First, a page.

The Penydarren Tramroad of 1802 in South Wales, a plateway, spaced these at 4 ft 4 in over the outside of the upstands. The Penydarren Tramroad carried the first journey by a locomotive, in 1804, it was successful for the locomotive, but unsuccessful for the track: the plates were not strong enough to carry its weight. A considerable progressive step was made. Edge rails required a close match between rail spacing and the configuration of the wheelsets, the importance of the gauge was reinforced. Railways were still seen as local concerns: there was no appreciation of a future connection to other lines, selection of the track gauge was still a pragmatic decision based on local requirements and prejudices, determined by existing local designs of vehicles. Thus, the Monkland and Kirkintilloch Railway in the West of Scotland used 4 ft 6 in; the Arbroath and Forfar Railway opened in 1838 with a gauge of 5 ft 6 in, the Ulster Railway of 1839 used 6 ft 2 in Locomotives were being developed in the first decades of the 19th century.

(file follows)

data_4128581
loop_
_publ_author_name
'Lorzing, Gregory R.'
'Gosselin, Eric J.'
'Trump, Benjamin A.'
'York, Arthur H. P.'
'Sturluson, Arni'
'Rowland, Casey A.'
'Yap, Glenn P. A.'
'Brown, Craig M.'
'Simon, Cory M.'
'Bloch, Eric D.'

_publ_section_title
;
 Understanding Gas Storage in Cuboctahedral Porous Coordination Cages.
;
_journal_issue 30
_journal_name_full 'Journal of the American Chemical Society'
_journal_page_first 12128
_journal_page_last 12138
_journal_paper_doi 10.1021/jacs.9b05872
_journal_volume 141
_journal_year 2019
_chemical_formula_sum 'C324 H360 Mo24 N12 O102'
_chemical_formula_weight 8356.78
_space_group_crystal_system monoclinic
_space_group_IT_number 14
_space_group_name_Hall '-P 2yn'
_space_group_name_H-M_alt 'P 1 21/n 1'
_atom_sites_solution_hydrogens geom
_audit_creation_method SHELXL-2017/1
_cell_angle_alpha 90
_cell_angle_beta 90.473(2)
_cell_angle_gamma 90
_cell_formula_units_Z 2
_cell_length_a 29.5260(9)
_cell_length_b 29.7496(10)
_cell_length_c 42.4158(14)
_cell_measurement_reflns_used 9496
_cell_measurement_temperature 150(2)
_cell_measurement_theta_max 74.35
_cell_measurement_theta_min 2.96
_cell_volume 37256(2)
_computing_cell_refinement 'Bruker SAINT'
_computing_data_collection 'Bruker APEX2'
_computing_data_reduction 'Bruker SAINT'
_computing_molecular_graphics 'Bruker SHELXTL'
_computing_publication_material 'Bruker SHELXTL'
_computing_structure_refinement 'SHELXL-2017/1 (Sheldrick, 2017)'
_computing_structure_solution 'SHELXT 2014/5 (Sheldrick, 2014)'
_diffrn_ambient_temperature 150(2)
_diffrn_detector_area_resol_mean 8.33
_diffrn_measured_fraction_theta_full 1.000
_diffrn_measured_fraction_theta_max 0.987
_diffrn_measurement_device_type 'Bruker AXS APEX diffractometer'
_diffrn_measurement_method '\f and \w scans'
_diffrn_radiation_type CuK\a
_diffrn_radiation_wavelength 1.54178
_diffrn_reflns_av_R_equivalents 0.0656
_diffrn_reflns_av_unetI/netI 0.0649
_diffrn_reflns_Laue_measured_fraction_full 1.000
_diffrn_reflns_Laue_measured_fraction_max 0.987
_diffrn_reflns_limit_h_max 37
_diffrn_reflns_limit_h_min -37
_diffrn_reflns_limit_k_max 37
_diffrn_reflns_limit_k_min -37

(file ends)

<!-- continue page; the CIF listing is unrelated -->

His designs were so successful that they became the standard, when the Stockton and Darlington Railway was opened in 1825, it used his locomotives, with the same gauge as the Killingworth line, 4 ft 8 in. The Stockton and Darlington line was immensely successful, when the Liverpool and Manchester Railway, the first intercity line, was built, it used the same gauge, it was hugely successful, the gauge, became the automatic choice: "standard gauge". The Liverpool and Manchester was followed by other trunk railways, with the Grand Junction Railway and the London and Birmingham Railway forming a huge critical mass of standard gauge; when Bristol promoters planned a line from London, they employed the innovative engineer Isambard Kingdom Brunel. He decided on a wider gauge, to give greater stability, the Great Western Railway adopted a gauge of 7 ft eased to 7 ft 1⁄4 in; this became known as broad gauge. The Great Western Railway was successful and was expanded and through friendly associated companies, widening the scope of broad gauge.